IR spectra of etched and unetched (control) polymer surfaces were collected on a Digilab FTS-7000 (Randolph, Mass.) using Harrick Scientific's Horizon, a horizontal attenuated total reflection (ATR) accessory (Ossining, N.Y.) with a ZnSe ATR crystal. For each spectrum 64 scans with 4 cm−1 resolution were averaged.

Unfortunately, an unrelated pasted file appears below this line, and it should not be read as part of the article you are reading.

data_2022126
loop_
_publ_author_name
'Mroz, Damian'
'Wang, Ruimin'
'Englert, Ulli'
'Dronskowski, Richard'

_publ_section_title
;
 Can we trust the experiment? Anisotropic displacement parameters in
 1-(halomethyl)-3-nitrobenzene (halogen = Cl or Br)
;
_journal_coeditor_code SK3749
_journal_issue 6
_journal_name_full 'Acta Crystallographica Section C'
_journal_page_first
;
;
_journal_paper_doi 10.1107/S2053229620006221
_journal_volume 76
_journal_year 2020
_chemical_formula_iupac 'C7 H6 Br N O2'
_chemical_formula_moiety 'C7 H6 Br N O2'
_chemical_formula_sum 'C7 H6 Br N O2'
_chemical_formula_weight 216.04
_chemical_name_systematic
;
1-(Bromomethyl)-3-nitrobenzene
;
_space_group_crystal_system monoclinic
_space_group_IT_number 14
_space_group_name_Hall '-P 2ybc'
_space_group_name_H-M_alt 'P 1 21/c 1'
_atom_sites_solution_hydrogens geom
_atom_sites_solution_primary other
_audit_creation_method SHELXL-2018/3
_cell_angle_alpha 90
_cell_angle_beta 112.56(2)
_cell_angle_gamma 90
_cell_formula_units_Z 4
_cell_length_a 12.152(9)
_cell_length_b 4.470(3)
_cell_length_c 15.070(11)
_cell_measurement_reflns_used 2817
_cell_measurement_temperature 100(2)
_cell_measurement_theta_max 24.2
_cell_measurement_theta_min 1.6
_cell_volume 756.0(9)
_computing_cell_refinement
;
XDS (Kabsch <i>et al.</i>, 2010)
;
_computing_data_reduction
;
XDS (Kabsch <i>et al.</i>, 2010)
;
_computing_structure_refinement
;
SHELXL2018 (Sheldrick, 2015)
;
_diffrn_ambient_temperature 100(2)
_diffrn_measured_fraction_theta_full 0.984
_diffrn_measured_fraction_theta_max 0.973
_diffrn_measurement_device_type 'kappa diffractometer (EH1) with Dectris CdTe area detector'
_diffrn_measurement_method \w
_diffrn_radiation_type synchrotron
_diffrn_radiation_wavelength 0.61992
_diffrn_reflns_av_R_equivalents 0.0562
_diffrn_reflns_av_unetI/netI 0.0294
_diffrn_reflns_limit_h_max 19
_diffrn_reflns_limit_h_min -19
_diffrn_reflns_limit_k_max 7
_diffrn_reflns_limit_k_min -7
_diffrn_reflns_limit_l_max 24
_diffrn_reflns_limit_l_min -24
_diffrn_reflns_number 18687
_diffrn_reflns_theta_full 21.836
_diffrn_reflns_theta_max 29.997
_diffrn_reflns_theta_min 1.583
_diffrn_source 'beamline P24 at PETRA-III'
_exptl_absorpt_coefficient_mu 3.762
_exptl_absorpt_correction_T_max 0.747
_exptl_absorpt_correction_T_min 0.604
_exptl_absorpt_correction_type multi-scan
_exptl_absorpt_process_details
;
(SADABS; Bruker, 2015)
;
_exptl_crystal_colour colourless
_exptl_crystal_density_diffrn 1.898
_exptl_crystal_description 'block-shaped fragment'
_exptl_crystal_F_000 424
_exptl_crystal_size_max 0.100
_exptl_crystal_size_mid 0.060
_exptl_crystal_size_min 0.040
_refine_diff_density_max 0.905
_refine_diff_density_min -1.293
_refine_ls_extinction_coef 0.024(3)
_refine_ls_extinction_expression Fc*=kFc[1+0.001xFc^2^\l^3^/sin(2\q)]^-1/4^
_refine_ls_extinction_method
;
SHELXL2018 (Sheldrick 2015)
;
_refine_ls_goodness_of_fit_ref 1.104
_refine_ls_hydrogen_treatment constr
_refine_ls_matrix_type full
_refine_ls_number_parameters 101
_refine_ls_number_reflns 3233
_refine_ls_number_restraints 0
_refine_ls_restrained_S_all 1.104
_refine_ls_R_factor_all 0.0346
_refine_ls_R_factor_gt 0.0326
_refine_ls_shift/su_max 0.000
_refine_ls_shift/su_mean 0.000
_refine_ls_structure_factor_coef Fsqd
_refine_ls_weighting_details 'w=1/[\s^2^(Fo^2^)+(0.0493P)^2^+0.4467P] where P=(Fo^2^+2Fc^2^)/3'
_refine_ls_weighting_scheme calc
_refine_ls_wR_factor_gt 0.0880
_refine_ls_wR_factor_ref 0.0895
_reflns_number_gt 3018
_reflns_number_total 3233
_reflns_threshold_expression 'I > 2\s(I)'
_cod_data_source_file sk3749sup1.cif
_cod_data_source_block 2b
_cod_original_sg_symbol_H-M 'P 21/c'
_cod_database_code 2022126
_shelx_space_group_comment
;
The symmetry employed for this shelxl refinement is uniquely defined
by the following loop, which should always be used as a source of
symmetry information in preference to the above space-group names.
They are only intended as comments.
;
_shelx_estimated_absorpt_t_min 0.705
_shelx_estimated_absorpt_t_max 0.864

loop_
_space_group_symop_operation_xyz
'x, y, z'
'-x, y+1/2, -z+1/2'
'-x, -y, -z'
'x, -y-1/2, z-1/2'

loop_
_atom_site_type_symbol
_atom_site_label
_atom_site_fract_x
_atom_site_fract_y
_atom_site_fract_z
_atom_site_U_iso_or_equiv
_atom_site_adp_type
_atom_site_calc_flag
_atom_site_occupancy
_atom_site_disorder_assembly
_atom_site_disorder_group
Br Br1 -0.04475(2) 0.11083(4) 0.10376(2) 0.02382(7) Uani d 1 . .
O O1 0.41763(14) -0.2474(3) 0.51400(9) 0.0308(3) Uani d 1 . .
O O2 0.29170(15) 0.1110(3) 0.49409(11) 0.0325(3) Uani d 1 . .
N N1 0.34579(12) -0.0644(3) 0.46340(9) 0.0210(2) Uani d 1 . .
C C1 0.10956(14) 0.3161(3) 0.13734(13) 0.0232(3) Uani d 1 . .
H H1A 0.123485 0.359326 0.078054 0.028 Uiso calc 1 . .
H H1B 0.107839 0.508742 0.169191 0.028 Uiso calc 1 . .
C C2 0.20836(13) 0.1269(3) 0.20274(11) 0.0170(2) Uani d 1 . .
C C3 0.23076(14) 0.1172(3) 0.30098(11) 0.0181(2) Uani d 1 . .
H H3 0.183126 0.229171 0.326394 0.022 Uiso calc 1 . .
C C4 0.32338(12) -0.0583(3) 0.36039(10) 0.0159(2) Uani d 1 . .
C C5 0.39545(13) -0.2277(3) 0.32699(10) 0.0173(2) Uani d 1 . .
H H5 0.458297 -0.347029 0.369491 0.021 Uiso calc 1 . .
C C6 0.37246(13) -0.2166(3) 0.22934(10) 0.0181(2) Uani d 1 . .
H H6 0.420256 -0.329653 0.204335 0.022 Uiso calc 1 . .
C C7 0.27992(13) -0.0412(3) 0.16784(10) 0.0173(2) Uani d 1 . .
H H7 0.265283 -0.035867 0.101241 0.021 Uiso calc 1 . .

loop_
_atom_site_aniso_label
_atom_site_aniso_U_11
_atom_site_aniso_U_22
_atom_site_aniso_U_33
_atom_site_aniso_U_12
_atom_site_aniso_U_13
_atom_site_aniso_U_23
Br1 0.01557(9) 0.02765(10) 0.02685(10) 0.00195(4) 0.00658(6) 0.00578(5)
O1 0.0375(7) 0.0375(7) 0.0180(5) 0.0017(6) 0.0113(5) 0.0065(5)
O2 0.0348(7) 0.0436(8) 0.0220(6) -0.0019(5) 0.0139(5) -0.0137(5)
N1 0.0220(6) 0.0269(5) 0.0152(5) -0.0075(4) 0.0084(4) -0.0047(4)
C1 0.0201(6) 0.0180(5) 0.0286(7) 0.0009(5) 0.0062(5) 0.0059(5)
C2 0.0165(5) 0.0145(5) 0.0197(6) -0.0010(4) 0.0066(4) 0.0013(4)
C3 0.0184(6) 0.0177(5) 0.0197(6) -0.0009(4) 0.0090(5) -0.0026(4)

FTIR spectra indicate that etching dramatically alters the chemical composition of PMMA and Zeonex® surfaces. See FIGS. 7A and 7B, respectively. No chemical differences between etched and unetched PC were detected with this technique. See FIG. 7C. Oxygen plasma treatments on polymer surfaces reportedly give rise to a number of incorporated hydrophilic moieties, such as carboxyl, carbonyl and ether functionalities. No IR absorption at about 1630 to about 1780 cm−1 was observed for etched PMMA or Zeonex®, thereby indicating the absence of carbonyl-containing functionalities on these surfaces. Both etched PMMA and Zeonex® exhibited a broad absorption feature in the range of about 1050 to about 1150 cm−1. Since contact angle measurements indicate that etching increases hydrophilicity, which in turn suggests the presence of polar oxygen-containing functional groups, this absorption likely corresponds to the carbon-oxygen single bond stretch of ether functionalities. In addition, the broad IR absorption in the range of about 3200 to about 3600 cm−1 indicates the presence of adsorbed water on the etched PMMA and Zeonex® surfaces.